Airline reduces flights
First Air changes schedule due to low demand

Cindy MacDougall
Northern News Services

IQALUIT (Sep 27/99) - A schedule change has cut flights out of two Nunavut communities to only one flight to Yellowknife a week.

First Air has cut one of its two western flights out of Resolute and Grise Fiord.

The only flight from the West into the two isolated communities will now be on Saturday, instead of Wednesday and Saturday.

Canadian Airlines completely pulled out of the run this June when it lost its passenger and freight contract with the Cominco mine, on Little Cornwallis Island, to First Air. Since then, First Air is the only airline providing flights.

Mike Olsen, First Air's director of sales, said the airline is cutting the flight because demand is low.

"When Canadian pulled out, we put on an extra flight to take their bookings and ours," he said. "Now that the summer rush is over and we've looked at our bookings, we've realized one flight a week is enough (to Yellowknife.)"

Resolute still has two flights a week to Iqaluit in the East, on Monday and Saturday. That schedule changes to Wednesday and Saturday on Oct. 31. Grise Fiord passengers connect to all southern flights through Resolute.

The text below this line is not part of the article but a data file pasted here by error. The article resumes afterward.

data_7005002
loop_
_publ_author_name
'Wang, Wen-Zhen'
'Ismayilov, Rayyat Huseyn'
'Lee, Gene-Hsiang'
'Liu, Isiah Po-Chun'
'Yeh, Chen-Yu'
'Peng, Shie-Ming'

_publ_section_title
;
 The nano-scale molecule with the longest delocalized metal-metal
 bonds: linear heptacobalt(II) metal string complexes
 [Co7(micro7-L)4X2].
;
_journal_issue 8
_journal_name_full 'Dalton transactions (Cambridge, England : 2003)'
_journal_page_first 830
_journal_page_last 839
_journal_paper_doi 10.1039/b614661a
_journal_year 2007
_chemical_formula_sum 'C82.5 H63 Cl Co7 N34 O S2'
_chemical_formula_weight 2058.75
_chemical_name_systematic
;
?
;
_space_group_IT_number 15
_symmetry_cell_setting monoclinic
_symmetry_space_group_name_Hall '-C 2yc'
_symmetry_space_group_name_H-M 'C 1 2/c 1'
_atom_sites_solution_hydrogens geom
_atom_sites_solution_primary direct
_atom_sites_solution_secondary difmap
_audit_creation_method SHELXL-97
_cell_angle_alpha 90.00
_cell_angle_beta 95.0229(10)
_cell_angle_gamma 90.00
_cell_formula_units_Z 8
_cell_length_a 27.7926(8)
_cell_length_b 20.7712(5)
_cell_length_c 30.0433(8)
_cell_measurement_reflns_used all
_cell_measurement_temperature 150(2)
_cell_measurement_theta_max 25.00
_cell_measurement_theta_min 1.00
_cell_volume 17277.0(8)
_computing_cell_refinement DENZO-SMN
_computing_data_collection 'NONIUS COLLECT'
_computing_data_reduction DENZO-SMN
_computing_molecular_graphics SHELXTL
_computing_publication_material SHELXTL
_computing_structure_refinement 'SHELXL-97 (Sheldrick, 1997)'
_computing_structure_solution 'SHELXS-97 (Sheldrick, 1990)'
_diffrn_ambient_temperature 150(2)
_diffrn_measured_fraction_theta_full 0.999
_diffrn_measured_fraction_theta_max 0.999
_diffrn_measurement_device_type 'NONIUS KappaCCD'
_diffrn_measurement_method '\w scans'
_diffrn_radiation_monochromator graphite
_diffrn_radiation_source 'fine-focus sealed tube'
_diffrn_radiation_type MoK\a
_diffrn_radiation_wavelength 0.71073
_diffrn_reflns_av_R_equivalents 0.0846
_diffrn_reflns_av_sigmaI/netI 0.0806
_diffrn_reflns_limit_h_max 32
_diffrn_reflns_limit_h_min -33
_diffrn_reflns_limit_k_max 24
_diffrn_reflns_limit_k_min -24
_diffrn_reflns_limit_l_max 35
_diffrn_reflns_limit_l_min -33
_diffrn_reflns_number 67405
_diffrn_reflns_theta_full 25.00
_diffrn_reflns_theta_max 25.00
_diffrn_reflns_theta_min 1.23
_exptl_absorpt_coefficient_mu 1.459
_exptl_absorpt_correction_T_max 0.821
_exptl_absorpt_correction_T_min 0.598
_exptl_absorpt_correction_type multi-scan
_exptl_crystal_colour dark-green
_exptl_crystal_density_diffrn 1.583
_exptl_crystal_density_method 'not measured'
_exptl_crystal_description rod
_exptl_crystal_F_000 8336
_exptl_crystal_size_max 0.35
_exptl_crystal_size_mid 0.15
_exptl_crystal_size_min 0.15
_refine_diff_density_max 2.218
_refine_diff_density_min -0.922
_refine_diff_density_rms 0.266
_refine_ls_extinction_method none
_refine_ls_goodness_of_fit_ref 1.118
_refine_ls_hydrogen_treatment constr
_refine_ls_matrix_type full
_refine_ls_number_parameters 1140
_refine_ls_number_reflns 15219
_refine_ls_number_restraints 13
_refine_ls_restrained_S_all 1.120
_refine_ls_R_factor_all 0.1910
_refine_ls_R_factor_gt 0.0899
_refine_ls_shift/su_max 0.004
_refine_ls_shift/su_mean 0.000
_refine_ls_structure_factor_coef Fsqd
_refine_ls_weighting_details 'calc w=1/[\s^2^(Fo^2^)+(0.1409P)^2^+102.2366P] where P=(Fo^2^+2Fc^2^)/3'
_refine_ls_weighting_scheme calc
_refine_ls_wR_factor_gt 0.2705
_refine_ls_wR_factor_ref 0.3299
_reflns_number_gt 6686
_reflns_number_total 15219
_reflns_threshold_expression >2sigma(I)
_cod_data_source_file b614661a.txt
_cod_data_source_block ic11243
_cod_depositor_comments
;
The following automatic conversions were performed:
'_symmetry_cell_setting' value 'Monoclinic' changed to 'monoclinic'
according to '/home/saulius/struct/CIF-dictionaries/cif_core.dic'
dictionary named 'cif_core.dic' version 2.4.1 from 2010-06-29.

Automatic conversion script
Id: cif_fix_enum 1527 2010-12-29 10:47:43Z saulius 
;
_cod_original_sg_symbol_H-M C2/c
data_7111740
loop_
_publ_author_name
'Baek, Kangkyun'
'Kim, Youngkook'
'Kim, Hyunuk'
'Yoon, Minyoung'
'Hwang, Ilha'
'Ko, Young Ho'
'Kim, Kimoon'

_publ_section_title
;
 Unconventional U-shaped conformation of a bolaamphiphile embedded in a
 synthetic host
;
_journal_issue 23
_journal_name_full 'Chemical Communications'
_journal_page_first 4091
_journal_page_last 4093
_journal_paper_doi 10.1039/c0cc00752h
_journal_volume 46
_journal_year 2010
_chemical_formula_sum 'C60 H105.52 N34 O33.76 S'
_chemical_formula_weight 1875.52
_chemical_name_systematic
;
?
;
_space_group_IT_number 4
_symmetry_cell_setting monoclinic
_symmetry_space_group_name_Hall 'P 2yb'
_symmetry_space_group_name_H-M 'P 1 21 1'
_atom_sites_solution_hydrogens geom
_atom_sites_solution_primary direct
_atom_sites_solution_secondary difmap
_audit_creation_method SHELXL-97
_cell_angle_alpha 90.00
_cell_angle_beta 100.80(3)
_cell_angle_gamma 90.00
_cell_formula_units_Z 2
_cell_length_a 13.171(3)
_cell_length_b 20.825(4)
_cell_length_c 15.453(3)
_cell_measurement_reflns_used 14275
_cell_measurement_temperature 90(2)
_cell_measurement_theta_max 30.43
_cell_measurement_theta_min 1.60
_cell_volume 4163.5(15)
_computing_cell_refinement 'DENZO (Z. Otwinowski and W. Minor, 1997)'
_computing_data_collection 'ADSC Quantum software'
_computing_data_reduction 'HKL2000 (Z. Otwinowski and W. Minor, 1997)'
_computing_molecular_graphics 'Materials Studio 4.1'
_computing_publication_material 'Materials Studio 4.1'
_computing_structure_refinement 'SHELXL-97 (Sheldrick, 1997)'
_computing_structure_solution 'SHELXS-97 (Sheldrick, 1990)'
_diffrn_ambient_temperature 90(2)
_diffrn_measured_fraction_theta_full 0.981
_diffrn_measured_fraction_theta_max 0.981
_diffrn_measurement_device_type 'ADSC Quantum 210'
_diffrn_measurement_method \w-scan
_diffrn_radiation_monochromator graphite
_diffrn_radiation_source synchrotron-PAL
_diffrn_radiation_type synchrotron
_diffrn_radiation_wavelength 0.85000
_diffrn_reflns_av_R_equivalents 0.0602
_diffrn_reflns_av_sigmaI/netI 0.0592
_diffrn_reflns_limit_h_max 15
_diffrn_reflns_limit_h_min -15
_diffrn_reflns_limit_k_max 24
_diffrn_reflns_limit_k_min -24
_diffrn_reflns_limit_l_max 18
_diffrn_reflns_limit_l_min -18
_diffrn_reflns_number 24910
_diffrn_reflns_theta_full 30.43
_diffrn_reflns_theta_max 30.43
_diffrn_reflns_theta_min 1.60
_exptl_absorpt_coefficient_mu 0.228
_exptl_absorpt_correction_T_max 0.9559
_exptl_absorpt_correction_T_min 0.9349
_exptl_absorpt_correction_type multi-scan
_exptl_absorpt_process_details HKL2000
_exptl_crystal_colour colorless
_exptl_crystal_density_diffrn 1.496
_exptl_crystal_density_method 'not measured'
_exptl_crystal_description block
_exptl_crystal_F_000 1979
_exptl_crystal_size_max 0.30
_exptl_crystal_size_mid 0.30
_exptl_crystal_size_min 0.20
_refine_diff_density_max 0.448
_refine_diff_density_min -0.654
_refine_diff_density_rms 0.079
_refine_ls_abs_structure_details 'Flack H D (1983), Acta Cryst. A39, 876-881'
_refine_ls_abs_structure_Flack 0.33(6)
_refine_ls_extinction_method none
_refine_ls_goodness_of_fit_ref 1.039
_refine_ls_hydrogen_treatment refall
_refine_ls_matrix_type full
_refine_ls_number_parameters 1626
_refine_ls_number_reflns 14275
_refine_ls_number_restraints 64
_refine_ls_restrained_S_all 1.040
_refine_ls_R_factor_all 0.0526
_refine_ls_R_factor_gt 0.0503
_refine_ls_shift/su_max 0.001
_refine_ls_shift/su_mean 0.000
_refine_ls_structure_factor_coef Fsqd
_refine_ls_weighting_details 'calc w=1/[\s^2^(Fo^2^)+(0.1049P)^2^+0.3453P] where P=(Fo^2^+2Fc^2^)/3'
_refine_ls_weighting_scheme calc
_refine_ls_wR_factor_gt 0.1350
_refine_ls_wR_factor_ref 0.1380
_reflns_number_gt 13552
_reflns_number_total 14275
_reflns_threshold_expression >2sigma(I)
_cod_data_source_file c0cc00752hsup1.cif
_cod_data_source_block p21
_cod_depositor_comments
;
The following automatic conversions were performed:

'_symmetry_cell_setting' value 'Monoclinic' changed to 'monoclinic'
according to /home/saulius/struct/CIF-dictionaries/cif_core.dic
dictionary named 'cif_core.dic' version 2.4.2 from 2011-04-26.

Ray Richer, manager of the Grise Fiord Inuit Co-op, said the flight cut has caused some major dilemmas for him and his customers.

"We have two flights a week to Resolute and if we land on Wednesday, we have to sit there until Saturday," he said.

Richer said he had to stop buying produce and goods from western Canada and start buying from Quebec.

"Our stuff gets bumped (from western First Air flights) for Cominco and Polaris stuff," he said. "I just can't take the risk with western freight."

Olson said First Air will try to work with both communities to solve any schedule problems.

"As an airline, we're not an essential service, yet we are to these communities," he said.

Dan Leaman, Resolute Bay hamlet's senior administrative officer, said the change in schedule hasn't inconvenienced his community as much, because it gets most its mail and supplies from the east.

"We were having problems with the mail," he said. "You'd have to have all of your mail ready by Monday at noon, or it would have to wait until Saturday."

The change of Eastern flights to Wednesday and Saturday will solve that, Leaman said.